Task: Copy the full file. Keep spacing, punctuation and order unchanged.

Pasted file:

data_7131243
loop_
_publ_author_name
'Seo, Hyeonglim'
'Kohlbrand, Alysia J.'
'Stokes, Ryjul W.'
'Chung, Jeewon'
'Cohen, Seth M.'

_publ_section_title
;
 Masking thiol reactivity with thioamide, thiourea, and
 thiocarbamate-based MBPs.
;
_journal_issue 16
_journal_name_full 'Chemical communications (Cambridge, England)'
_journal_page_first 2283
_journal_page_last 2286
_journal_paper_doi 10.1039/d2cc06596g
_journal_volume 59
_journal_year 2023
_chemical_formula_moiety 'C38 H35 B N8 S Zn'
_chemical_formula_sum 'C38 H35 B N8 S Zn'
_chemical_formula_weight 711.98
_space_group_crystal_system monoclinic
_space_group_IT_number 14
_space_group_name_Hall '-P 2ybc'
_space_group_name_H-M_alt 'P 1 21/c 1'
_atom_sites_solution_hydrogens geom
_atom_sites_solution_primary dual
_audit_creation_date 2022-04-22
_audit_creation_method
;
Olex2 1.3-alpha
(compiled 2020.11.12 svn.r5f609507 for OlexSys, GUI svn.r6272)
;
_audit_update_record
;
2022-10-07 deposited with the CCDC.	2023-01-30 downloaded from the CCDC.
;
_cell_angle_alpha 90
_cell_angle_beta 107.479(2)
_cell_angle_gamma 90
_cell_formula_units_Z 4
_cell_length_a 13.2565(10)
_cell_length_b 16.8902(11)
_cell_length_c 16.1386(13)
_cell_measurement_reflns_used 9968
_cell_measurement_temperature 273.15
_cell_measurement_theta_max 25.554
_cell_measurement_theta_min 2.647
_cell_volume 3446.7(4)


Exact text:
data_7131243
loop_
_publ_author_name
'Seo, Hyeonglim'
'Kohlbrand, Alysia J.'
'Stokes, Ryjul W.'
'Chung, Jeewon'
'Cohen, Seth M.'

_publ_section_title
;
 Masking thiol reactivity with thioamide, thiourea, and
 thiocarbamate-based MBPs.
;
_journal_issue 16
_journal_name_full 'Chemical communications (Cambridge, England)'
_journal_page_first 2283
_journal_page_last 2286
_journal_paper_doi 10.1039/d2cc06596g
_journal_volume 59
_journal_year 2023
_chemical_formula_moiety 'C38 H35 B N8 S Zn'
_chemical_formula_sum 'C38 H35 B N8 S Zn'
_chemical_formula_weight 711.98
_space_group_crystal_system monoclinic
_space_group_IT_number 14
_space_group_name_Hall '-P 2ybc'
_space_group_name_H-M_alt 'P 1 21/c 1'
_atom_sites_solution_hydrogens geom
_atom_sites_solution_primary dual
_audit_creation_date 2022-04-22
_audit_creation_method
;
Olex2 1.3-alpha
(compiled 2020.11.12 svn.r5f609507 for OlexSys, GUI svn.r6272)
;
_audit_update_record
;
2022-10-07 deposited with the CCDC.	2023-01-30 downloaded from the CCDC.
;
_cell_angle_alpha 90
_cell_angle_beta 107.479(2)
_cell_angle_gamma 90
_cell_formula_units_Z 4
_cell_length_a 13.2565(10)
_cell_length_b 16.8902(11)
_cell_length_c 16.1386(13)
_cell_measurement_reflns_used 9968
_cell_measurement_temperature 273.15
_cell_measurement_theta_max 25.554
_cell_measurement_theta_min 2.647
_cell_volume 3446.7(4)